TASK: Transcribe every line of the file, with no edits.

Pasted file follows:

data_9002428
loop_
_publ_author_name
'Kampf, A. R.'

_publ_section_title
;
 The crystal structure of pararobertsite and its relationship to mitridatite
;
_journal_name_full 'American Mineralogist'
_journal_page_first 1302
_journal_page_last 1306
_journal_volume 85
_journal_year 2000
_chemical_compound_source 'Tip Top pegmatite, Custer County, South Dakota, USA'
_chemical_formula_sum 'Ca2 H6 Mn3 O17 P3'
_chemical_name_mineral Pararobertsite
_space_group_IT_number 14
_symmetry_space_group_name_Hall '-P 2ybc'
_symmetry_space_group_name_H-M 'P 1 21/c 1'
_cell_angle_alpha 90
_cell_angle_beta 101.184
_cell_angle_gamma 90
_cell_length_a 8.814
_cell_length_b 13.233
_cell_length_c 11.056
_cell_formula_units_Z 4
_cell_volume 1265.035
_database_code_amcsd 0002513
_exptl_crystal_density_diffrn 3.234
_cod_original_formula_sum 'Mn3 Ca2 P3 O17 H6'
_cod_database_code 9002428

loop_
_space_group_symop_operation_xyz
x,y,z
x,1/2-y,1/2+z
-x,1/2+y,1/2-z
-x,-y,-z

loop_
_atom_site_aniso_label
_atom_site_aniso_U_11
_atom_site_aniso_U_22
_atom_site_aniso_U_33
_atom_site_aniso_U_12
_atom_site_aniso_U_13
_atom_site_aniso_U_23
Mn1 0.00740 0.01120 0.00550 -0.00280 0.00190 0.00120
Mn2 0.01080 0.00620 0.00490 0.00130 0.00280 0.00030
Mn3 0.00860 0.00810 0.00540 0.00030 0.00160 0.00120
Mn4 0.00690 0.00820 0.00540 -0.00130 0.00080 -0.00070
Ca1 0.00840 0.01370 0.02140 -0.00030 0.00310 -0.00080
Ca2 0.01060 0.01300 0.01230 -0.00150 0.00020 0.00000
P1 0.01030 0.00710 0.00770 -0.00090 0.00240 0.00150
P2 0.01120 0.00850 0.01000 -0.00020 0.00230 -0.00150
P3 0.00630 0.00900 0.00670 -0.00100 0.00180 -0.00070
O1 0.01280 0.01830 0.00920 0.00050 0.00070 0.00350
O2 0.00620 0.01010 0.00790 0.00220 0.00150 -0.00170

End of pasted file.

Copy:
data_9002428
loop_
_publ_author_name
'Kampf, A. R.'

_publ_section_title
;
 The crystal structure of pararobertsite and its relationship to mitridatite
;
_journal_name_full 'American Mineralogist'
_journal_page_first 1302
_journal_page_last 1306
_journal_volume 85
_journal_year 2000
_chemical_compound_source 'Tip Top pegmatite, Custer County, South Dakota, USA'
_chemical_formula_sum 'Ca2 H6 Mn3 O17 P3'
_chemical_name_mineral Pararobertsite
_space_group_IT_number 14
_symmetry_space_group_name_Hall '-P 2ybc'
_symmetry_space_group_name_H-M 'P 1 21/c 1'
_cell_angle_alpha 90
_cell_angle_beta 101.184
_cell_angle_gamma 90
_cell_length_a 8.814
_cell_length_b 13.233
_cell_length_c 11.056
_cell_formula_units_Z 4
_cell_volume 1265.035
_database_code_amcsd 0002513
_exptl_crystal_density_diffrn 3.234
_cod_original_formula_sum 'Mn3 Ca2 P3 O17 H6'
_cod_database_code 9002428

loop_
_space_group_symop_operation_xyz
x,y,z
x,1/2-y,1/2+z
-x,1/2+y,1/2-z
-x,-y,-z

loop_
_atom_site_aniso_label
_atom_site_aniso_U_11
_atom_site_aniso_U_22
_atom_site_aniso_U_33
_atom_site_aniso_U_12
_atom_site_aniso_U_13
_atom_site_aniso_U_23
Mn1 0.00740 0.01120 0.00550 -0.00280 0.00190 0.00120
Mn2 0.01080 0.00620 0.00490 0.00130 0.00280 0.00030
Mn3 0.00860 0.00810 0.00540 0.00030 0.00160 0.00120
Mn4 0.00690 0.00820 0.00540 -0.00130 0.00080 -0.00070
Ca1 0.00840 0.01370 0.02140 -0.00030 0.00310 -0.00080
Ca2 0.01060 0.01300 0.01230 -0.00150 0.00020 0.00000
P1 0.01030 0.00710 0.00770 -0.00090 0.00240 0.00150
P2 0.01120 0.00850 0.01000 -0.00020 0.00230 -0.00150
P3 0.00630 0.00900 0.00670 -0.00100 0.00180 -0.00070
O1 0.01280 0.01830 0.00920 0.00050 0.00070 0.00350
O2 0.00620 0.01010 0.00790 0.00220 0.00150 -0.00170